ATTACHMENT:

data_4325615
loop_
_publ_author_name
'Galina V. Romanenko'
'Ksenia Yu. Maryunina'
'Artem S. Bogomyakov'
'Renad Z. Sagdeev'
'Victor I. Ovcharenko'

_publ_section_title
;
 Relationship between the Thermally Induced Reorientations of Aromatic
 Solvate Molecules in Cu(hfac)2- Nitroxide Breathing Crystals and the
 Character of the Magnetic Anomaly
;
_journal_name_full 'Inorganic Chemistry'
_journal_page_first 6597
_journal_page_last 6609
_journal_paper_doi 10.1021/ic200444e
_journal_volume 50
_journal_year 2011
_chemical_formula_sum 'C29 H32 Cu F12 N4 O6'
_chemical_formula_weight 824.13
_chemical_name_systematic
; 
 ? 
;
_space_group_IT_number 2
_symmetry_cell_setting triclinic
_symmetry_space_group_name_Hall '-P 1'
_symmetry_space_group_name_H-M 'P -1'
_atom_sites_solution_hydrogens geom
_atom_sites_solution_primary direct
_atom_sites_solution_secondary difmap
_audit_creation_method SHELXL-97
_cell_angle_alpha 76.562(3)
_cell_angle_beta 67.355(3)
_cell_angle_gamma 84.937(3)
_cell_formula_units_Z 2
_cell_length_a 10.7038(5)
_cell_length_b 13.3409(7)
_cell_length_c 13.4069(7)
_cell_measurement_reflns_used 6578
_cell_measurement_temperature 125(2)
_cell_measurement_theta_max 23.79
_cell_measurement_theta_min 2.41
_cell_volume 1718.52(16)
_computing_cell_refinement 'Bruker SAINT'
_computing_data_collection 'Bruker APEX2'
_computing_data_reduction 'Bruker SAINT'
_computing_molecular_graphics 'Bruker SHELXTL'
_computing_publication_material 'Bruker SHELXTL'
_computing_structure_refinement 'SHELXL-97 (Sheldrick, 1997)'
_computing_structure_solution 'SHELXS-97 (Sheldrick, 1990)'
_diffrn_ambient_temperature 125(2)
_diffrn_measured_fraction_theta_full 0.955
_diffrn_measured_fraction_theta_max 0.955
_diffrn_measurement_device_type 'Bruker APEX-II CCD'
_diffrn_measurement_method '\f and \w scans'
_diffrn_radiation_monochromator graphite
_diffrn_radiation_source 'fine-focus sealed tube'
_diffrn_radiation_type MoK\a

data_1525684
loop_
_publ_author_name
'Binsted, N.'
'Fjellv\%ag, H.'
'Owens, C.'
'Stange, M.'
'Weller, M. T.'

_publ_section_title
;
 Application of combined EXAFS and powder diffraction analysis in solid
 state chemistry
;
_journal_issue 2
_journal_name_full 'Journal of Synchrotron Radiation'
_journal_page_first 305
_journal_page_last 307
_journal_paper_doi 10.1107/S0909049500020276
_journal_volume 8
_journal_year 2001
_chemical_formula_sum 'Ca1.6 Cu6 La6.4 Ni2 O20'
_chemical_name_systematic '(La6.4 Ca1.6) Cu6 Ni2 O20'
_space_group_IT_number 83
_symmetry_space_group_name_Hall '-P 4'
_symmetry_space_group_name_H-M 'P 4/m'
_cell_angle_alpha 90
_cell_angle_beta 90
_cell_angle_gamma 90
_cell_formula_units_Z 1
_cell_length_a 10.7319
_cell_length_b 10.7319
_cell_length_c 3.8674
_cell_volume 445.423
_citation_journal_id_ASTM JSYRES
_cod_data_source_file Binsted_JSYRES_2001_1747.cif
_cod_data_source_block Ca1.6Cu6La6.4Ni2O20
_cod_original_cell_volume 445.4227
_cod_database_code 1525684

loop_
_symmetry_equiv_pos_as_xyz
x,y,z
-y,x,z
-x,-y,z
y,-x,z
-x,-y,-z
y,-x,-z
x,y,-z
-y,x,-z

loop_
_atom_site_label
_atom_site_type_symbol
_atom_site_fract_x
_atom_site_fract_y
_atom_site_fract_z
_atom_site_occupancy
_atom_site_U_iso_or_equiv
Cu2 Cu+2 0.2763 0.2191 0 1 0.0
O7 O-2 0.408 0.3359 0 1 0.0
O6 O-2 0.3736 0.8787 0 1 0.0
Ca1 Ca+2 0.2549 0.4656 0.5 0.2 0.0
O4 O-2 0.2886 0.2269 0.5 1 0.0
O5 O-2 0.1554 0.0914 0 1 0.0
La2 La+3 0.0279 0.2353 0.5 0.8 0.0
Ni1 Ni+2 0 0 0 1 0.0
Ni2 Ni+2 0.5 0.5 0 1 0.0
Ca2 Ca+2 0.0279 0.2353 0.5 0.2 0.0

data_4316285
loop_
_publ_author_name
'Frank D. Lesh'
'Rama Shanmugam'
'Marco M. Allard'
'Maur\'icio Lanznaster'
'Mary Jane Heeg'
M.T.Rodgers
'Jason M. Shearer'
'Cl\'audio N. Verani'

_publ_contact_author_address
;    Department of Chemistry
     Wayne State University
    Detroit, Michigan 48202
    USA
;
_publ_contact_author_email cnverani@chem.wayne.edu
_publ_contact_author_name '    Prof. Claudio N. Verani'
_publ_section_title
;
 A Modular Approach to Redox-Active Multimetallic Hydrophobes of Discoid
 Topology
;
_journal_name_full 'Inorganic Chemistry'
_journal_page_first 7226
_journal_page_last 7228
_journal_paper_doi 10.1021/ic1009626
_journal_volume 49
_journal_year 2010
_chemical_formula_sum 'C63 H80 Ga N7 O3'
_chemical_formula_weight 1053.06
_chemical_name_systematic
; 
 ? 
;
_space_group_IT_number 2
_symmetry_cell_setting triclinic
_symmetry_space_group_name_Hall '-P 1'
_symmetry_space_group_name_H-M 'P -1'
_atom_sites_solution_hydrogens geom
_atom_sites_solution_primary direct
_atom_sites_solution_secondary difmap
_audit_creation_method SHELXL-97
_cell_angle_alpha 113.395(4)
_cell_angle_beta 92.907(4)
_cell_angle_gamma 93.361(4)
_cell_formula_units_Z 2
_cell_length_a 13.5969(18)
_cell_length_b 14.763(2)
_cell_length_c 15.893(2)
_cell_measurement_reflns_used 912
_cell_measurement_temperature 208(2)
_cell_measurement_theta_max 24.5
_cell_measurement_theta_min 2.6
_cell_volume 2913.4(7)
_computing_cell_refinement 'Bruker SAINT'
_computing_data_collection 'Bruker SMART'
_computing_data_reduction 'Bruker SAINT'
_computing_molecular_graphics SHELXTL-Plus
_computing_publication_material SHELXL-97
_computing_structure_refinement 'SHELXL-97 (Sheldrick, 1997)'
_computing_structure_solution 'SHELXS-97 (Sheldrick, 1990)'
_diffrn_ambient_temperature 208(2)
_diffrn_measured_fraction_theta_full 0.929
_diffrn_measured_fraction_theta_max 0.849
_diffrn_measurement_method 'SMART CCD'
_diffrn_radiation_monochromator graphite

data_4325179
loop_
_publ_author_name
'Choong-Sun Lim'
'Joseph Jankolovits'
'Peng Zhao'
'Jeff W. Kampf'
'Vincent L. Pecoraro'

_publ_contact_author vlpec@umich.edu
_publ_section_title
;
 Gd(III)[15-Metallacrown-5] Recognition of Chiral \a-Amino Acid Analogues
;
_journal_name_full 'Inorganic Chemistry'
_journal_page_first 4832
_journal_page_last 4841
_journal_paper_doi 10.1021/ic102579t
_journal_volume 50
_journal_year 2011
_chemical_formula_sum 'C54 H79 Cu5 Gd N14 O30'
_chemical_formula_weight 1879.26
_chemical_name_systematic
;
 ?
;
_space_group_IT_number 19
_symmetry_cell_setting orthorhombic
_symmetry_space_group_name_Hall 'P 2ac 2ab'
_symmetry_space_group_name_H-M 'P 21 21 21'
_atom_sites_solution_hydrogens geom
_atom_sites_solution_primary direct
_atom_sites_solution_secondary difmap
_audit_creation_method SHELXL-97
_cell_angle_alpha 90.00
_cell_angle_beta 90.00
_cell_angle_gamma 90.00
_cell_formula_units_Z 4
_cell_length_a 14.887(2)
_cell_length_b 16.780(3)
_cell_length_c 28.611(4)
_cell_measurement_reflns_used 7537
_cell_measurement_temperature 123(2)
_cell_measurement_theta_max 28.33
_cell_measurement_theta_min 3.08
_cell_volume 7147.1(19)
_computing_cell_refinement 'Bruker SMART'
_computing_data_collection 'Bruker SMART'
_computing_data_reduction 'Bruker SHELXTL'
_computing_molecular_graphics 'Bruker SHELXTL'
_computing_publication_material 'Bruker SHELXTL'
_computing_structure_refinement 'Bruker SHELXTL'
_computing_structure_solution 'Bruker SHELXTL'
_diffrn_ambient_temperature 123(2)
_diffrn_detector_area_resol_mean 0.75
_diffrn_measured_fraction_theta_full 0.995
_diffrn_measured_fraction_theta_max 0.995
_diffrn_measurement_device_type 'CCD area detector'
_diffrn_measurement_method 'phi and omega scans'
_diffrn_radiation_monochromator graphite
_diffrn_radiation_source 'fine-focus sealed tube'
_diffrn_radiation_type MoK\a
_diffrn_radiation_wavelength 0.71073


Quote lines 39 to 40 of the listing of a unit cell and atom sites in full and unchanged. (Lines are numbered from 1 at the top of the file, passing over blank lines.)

_cell_length_a 10.7038(5)
_cell_length_b 13.3409(7)